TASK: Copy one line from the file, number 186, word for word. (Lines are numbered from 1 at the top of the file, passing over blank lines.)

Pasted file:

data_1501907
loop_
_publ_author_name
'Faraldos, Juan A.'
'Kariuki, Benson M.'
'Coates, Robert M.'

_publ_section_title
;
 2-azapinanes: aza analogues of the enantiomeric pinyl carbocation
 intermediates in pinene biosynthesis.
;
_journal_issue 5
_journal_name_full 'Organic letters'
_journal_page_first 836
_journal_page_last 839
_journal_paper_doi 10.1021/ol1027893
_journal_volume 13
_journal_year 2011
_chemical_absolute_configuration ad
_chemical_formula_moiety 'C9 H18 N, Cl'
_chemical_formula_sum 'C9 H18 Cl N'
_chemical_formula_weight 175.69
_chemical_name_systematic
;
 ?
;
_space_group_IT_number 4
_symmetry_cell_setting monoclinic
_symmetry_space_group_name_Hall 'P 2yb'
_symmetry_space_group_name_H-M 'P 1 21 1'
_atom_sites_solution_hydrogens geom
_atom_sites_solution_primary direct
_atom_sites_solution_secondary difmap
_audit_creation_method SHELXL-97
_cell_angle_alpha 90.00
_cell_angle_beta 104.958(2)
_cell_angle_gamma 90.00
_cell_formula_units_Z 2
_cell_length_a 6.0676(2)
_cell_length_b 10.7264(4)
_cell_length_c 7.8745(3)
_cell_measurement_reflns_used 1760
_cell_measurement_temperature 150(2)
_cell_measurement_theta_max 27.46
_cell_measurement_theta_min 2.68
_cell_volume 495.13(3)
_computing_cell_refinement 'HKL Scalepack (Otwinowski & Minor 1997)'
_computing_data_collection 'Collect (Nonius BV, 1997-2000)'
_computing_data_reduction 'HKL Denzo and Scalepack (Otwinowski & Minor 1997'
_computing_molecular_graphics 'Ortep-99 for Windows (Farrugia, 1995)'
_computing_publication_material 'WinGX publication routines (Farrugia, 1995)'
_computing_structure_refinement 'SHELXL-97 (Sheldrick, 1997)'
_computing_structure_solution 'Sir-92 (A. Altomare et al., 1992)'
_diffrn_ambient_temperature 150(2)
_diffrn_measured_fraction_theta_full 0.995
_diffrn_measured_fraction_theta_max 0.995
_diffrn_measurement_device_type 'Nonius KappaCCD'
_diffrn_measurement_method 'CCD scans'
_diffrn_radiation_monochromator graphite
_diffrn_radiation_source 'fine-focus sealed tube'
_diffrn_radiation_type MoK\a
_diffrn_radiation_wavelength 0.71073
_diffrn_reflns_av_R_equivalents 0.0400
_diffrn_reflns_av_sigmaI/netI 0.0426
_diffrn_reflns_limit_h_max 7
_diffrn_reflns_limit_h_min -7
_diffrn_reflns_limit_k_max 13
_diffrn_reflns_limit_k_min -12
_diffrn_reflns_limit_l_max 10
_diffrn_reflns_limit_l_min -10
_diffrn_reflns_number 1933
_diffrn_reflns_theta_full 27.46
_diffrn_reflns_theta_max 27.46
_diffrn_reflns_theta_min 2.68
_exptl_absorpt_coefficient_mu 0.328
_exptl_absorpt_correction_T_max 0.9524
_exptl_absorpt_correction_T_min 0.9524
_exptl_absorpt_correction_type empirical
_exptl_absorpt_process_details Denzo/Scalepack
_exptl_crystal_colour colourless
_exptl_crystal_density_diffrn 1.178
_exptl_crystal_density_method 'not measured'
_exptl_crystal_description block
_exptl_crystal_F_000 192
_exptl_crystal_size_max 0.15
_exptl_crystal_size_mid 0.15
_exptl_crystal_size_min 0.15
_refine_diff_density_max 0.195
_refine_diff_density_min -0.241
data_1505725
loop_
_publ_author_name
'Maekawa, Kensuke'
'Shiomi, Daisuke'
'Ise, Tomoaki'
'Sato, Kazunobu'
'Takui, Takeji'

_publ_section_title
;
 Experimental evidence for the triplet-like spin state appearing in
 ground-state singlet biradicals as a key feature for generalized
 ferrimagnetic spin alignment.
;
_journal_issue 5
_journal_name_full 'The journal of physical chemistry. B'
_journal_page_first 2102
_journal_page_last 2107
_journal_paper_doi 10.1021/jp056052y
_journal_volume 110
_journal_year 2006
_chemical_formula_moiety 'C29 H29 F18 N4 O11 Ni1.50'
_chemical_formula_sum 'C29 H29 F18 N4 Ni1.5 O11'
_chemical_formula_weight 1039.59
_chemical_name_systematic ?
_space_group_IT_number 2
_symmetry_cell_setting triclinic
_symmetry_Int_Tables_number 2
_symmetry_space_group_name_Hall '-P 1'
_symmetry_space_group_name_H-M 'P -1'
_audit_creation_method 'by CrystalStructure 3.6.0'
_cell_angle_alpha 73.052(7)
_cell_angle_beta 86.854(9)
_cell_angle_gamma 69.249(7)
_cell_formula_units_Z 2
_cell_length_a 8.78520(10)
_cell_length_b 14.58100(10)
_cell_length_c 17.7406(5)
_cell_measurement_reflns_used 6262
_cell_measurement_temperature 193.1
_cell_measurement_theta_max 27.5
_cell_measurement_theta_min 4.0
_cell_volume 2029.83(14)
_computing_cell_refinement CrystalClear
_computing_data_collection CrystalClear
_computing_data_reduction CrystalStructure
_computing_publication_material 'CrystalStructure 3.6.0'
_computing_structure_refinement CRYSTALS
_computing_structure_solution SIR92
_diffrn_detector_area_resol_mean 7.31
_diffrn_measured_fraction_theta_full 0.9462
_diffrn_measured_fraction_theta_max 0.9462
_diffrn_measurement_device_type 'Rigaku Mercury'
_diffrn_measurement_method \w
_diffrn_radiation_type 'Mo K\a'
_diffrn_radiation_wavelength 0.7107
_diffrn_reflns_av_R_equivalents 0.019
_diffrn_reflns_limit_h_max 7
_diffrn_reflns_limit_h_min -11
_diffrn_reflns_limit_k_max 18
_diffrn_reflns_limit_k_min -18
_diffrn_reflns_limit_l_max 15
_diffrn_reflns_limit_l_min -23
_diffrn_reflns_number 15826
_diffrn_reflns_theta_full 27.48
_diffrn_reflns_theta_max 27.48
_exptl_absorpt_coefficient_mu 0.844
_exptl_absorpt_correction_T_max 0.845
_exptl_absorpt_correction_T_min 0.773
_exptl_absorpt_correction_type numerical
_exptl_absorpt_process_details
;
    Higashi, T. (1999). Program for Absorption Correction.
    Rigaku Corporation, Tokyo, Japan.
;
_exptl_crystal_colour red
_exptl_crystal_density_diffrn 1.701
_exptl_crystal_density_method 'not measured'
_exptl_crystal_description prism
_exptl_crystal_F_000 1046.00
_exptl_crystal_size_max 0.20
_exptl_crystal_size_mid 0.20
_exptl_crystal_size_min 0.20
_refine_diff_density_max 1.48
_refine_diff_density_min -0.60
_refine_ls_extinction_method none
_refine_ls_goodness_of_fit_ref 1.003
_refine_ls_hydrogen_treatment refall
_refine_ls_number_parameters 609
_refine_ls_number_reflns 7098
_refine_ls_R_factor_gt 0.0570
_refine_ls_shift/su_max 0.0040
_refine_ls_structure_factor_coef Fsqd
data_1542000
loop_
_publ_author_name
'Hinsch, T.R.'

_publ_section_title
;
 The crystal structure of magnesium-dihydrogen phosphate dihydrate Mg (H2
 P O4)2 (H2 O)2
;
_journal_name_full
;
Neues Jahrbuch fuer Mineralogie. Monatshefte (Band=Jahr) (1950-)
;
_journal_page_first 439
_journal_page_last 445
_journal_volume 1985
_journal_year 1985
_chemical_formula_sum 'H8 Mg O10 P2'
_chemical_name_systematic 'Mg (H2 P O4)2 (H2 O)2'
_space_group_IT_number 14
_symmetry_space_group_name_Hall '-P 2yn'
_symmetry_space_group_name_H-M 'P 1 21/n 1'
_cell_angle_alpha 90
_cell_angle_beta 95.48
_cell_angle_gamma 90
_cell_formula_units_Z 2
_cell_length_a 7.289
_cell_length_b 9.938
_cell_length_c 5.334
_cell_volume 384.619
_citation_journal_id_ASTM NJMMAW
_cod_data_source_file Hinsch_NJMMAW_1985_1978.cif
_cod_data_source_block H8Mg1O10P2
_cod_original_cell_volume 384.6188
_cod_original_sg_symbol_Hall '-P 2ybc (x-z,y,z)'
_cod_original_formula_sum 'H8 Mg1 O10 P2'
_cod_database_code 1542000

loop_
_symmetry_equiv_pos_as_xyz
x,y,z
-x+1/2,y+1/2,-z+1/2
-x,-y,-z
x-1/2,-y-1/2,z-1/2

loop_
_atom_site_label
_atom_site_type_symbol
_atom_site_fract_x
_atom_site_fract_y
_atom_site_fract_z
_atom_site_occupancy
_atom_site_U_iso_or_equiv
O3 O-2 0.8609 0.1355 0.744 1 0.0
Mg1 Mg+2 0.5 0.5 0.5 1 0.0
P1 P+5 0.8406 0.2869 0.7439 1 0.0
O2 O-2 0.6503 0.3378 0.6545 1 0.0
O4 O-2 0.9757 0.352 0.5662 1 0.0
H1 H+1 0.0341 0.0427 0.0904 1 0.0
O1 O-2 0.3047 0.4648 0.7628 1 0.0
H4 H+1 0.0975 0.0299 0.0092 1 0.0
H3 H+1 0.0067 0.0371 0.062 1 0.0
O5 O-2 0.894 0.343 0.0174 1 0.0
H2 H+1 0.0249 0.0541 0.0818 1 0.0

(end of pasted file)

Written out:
'Hinsch, T.R.'